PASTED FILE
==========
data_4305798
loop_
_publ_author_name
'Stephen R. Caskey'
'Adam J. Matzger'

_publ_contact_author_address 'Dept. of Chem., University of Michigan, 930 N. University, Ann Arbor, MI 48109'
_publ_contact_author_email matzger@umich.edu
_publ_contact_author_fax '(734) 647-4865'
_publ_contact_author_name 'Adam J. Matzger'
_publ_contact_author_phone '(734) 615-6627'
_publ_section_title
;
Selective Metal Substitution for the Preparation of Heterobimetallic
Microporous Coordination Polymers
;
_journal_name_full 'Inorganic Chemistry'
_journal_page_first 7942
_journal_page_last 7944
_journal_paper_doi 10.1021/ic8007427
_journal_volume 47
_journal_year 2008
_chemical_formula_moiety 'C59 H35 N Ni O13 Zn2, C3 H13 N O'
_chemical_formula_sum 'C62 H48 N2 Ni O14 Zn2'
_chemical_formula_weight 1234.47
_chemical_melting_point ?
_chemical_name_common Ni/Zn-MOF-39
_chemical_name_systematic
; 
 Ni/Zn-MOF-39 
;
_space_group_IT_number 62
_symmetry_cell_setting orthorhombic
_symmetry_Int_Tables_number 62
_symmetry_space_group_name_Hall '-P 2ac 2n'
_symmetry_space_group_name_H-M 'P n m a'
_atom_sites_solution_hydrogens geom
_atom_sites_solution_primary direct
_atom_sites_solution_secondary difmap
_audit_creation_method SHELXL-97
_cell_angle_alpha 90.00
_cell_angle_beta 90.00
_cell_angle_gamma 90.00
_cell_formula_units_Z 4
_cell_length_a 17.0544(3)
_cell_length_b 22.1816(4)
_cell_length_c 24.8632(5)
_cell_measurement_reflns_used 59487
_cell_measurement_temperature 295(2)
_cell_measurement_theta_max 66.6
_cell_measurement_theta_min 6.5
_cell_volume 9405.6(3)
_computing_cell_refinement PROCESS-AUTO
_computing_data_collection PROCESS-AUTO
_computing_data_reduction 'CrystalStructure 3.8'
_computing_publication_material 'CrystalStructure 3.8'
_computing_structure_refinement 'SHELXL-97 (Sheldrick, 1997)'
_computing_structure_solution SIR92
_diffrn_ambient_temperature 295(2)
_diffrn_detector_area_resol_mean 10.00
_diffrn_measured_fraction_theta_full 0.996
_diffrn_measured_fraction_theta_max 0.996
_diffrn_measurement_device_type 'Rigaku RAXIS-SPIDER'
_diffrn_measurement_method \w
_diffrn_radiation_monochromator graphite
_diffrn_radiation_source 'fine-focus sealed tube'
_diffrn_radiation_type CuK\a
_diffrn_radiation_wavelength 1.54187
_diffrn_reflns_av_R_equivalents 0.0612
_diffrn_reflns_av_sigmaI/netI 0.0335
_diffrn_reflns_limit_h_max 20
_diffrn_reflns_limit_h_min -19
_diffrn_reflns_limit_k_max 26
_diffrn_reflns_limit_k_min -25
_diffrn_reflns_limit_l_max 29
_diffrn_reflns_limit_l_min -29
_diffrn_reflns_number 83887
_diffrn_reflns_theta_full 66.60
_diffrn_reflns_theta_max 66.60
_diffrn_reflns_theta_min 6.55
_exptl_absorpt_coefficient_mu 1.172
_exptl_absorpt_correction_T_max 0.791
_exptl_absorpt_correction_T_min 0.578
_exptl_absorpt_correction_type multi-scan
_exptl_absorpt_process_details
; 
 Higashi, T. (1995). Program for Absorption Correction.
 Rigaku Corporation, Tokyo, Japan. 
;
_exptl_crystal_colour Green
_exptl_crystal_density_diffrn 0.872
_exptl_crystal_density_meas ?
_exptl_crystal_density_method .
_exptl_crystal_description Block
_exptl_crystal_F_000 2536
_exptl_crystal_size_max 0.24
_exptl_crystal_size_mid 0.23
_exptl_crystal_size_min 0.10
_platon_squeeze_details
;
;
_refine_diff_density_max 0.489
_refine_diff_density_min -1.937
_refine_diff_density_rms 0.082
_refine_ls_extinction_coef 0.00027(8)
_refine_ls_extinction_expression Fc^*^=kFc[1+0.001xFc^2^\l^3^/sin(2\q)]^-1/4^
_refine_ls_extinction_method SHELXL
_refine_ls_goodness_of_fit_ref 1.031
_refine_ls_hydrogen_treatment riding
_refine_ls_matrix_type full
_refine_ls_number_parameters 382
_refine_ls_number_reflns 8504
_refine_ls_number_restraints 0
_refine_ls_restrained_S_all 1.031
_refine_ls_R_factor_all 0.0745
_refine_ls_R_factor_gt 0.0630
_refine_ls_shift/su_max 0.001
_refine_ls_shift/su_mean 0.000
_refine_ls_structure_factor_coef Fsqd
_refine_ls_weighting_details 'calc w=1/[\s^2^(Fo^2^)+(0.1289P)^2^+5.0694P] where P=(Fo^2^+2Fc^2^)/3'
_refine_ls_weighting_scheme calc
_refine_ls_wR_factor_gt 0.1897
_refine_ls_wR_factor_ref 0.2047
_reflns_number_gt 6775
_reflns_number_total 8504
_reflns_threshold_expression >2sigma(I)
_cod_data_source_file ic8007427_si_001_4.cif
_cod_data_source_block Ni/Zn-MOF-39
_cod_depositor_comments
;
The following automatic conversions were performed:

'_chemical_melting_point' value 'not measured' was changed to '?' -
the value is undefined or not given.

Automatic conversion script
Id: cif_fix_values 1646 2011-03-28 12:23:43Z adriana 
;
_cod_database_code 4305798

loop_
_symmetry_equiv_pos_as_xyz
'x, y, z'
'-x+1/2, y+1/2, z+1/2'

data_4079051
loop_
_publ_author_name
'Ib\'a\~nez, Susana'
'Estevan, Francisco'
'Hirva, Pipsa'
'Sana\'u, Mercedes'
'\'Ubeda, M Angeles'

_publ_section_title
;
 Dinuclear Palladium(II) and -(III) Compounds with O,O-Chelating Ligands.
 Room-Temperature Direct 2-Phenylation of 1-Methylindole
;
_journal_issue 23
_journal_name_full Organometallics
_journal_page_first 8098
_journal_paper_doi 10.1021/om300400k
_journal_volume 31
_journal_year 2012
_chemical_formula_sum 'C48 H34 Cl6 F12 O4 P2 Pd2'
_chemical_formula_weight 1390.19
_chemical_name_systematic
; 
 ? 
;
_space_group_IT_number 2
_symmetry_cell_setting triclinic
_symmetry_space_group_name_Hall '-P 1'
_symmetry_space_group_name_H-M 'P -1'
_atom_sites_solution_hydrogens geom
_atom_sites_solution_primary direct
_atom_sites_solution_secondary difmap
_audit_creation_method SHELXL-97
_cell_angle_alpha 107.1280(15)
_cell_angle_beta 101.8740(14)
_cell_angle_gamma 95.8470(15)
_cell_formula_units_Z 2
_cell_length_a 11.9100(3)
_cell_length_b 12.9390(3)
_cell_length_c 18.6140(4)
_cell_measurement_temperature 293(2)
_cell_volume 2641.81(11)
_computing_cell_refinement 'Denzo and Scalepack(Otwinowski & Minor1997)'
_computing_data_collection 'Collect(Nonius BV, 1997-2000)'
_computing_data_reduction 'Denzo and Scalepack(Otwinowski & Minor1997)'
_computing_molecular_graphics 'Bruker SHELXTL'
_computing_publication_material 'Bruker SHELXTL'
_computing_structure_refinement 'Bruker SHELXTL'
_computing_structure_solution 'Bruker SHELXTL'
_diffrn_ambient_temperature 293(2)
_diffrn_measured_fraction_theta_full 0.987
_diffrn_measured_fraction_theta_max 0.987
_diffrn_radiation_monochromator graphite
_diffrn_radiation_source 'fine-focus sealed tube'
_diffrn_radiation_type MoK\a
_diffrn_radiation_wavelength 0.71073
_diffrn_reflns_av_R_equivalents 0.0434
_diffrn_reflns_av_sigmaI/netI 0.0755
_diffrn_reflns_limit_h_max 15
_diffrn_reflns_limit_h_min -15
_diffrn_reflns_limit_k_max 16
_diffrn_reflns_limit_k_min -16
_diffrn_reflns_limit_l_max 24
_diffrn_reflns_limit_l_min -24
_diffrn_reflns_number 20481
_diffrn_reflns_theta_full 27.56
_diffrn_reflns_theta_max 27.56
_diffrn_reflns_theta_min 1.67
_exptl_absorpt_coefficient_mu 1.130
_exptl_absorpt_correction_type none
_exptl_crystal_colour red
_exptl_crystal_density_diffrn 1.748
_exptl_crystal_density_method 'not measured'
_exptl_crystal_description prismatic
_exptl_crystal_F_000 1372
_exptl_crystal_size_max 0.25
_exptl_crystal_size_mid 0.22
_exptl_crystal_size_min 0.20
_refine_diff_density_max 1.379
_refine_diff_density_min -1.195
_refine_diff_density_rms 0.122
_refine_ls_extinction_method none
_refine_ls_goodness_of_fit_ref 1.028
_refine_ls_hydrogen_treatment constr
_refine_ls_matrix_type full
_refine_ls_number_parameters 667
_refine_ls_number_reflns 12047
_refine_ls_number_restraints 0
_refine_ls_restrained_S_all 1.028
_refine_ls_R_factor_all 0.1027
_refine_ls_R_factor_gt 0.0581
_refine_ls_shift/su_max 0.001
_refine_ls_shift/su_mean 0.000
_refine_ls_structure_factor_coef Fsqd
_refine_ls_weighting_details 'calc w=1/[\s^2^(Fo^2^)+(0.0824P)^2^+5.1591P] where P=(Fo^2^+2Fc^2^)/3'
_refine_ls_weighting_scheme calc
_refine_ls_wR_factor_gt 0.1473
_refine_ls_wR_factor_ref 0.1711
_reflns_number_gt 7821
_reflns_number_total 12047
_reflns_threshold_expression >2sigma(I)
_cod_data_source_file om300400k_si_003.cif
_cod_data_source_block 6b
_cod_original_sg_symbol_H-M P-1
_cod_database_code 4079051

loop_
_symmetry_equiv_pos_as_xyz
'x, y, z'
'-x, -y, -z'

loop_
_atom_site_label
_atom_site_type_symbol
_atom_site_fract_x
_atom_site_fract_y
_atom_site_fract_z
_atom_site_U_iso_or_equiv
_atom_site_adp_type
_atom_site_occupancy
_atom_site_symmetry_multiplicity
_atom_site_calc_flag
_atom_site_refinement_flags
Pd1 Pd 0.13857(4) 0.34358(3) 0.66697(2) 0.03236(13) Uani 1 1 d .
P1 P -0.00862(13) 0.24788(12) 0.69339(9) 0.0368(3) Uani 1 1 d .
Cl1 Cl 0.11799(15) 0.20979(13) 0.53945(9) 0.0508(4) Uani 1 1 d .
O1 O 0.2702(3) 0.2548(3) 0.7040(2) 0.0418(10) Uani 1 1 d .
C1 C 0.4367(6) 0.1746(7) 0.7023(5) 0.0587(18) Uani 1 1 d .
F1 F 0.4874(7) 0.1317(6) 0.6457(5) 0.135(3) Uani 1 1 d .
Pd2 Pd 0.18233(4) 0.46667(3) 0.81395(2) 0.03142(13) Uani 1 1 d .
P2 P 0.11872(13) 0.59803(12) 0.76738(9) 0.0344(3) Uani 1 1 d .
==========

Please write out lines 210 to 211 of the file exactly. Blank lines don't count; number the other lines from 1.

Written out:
_exptl_absorpt_correction_type none
_exptl_crystal_colour red